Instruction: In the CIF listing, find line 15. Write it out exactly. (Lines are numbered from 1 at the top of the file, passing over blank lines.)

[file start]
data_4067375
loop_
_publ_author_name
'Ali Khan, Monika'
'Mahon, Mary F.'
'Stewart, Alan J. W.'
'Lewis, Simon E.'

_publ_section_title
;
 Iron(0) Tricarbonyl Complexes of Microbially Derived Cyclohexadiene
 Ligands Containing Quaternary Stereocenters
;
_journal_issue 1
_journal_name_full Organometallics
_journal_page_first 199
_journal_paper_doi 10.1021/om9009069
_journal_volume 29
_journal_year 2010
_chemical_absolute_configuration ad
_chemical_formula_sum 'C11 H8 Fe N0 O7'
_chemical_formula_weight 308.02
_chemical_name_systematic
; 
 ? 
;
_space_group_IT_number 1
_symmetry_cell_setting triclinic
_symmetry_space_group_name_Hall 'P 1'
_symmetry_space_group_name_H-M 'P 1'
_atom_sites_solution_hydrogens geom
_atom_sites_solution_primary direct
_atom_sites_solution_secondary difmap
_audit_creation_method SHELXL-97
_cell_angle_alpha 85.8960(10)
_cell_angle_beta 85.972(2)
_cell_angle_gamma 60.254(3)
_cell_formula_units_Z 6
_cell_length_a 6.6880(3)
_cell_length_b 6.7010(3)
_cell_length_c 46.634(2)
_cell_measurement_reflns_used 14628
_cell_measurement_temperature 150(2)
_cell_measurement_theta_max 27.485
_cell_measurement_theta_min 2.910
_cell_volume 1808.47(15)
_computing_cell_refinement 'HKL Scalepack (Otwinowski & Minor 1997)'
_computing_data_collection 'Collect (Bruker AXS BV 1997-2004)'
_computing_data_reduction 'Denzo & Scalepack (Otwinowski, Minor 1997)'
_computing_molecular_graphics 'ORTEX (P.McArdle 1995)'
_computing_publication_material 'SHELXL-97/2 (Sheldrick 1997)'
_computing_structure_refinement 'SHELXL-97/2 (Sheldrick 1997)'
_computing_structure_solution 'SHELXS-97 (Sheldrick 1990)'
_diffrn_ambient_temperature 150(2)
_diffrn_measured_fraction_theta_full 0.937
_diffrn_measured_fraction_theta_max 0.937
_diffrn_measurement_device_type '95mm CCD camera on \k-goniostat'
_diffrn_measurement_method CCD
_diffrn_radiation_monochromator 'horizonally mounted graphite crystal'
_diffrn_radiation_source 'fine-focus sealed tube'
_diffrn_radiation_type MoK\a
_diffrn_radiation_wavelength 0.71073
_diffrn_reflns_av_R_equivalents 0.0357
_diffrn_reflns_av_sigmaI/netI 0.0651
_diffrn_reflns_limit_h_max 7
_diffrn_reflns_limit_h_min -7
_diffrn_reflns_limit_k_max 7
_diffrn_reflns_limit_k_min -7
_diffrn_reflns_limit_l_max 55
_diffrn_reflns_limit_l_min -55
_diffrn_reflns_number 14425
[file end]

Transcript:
_journal_page_first 199